A historical look at artists active amid the onset of the AIDS crisis in the U.S. is underway this weekend, with an in-depth exploration of issues such as racism, sexuality, representation, and more.
The Cinematheque, in partnership with the Morris and Helen Belkin Art Gallery and Griffin Art Projects, are presenting a film and lecture series from today (January 31) to Sunday (February 2) entitled The Rage to Live: Queer Film Legacies and the Work of David Wojnarowicz and Marlon Riggs.
The series is being presented in tandem with two current art exhibitions.
At the Morris and Helen Belkin Art Gallery until April 5, the exhibition David Wojnarowicz: Photography and Film 1978-1992 focuses on the artist’s photographic and filmic work, including over 100 photographs, silkscreens, 16mm and Super 8 films, test prints, and collaborative videos.
Wojnarowicz (1954-1992) rose to prominence in New York’s art world in the 1980s for his work that was both political and personal, and he had garnered national recognition by the time he was diagnosed as HIV–positive in 1988.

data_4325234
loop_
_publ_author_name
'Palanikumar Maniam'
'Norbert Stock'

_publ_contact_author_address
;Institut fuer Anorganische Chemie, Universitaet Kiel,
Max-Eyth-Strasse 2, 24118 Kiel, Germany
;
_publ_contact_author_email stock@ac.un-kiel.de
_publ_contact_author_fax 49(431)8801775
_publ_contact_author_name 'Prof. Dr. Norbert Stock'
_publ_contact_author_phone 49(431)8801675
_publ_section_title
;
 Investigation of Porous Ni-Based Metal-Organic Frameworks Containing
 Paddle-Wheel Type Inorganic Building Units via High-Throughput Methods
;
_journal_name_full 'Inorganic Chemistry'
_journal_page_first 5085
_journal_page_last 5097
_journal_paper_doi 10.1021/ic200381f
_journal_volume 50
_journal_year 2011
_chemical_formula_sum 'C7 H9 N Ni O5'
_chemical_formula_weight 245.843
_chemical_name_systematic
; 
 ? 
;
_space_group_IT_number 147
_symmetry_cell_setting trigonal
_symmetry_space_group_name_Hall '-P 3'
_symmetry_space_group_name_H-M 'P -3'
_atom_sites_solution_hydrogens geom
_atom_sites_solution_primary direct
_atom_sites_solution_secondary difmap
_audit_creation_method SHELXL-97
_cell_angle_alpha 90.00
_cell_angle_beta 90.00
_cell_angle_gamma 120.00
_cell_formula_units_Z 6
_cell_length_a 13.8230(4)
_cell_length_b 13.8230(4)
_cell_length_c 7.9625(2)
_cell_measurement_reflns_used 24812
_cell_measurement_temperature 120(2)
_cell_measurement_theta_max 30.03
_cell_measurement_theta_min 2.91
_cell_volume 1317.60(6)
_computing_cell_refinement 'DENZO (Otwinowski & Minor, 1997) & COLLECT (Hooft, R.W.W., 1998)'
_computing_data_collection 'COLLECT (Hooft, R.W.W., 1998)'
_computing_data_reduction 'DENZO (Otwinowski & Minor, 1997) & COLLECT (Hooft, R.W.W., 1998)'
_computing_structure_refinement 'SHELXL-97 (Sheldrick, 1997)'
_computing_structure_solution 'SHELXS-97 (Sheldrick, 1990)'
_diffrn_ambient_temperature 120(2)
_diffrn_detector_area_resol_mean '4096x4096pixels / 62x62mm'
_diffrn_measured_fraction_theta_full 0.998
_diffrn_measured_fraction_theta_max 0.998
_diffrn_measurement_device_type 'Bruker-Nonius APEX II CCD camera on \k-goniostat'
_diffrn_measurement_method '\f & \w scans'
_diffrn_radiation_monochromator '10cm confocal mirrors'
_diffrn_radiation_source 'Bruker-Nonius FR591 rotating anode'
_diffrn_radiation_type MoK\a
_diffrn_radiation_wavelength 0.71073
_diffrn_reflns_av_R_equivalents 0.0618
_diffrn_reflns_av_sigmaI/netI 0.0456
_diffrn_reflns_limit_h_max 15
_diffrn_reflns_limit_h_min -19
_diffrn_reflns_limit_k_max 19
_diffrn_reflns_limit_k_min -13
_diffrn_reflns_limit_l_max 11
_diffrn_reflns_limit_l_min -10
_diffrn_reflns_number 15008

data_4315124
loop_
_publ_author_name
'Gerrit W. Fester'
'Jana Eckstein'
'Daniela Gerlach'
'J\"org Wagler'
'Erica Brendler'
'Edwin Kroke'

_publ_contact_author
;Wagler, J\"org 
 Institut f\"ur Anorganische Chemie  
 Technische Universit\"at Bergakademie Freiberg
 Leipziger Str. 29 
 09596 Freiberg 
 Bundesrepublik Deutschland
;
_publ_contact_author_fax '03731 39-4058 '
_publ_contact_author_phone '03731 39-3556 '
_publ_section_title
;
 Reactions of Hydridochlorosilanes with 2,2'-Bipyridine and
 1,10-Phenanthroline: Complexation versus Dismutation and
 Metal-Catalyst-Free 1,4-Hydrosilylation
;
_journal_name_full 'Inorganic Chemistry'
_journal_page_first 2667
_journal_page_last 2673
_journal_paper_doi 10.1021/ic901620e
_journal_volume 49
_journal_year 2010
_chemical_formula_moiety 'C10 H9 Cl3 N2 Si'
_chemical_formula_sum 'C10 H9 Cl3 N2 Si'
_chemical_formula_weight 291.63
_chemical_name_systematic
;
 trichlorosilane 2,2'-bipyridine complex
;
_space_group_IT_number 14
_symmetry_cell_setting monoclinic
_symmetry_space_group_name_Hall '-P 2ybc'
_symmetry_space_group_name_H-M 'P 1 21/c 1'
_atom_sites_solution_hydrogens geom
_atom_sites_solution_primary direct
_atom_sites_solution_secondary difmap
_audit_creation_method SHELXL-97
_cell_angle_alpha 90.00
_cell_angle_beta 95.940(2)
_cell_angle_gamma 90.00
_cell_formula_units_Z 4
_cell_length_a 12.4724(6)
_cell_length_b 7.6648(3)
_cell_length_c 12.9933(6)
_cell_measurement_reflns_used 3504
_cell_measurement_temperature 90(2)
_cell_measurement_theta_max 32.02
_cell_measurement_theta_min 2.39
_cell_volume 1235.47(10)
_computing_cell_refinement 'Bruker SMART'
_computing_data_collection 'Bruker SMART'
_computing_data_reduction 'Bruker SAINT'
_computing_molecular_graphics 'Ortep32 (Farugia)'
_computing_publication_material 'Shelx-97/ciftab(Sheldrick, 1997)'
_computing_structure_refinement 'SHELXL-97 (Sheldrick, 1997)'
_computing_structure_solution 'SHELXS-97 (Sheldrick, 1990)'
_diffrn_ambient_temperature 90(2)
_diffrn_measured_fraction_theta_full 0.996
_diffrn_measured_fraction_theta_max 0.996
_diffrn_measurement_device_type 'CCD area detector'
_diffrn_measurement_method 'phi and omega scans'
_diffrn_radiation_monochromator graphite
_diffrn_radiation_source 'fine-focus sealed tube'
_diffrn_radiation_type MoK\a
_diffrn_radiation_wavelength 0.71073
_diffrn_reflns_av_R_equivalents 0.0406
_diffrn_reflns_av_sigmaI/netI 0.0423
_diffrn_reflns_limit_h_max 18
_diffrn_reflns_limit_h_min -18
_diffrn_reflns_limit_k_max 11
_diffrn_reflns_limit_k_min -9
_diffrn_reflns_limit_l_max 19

The Sodomite Invasion: Experimentation, Politics, and Sexuality in the work of Jimmy DeSana and Marlon T. Riggs, at North Vancouver's Griffin Art Projects until April 25, presents the work of two U.S. artists: New York City–based photographer Jimmy DeSana (1949-1990) and experimental filmmaker and documentarian Marlon Riggs (1957-1994), who was also an HIV/AIDS activist.
Both artists died of AIDS–related illnesses.
The series kicked off tonight (January 31) with an opening keynote talk by New York City–based artist and New York University associate professor Lyle Ashton Harris.
At 1 p.m. tomorrow (February 1), the panel discussion Queer Perspectives: Intersectionality and the AIDS Crisis will feature interdisciplinary artist Adrian Stimson of the Siksika (Blackfoot) Nation in conversation with I Yerevan Biennial artistic director and curator Lorenzo Fusi and Harvard University professor Robert F. Reid-Pharr.
Both Stimson and Reid-Pharr will be keynote speakers as well on Saturday and Sunday (February 1 and 2).
Film screenings will include Riggs’ “Ethnic Notions” (1987) and “Affirmations” (1990); and Color Adjustment (1991), a documentary examining racial stereotyping on U.S. television; and his final film Black Is… Black Ain’t (1995).
Also scheduled are Marion Scemama’s Self-Portrait in 23 Rounds: A Chapter in David Wojnarowicz’s Life, 1989-1991; David France’s 2012 How to Survive a Plague, a U.S. documentary about the early years of the AIDS crisis; Robin Campillo’s 2017 French drama BPM: Beats Per Minute, about the Paris chapter of Act Up during the 1990s.
Full details are available at the Cinematheque website.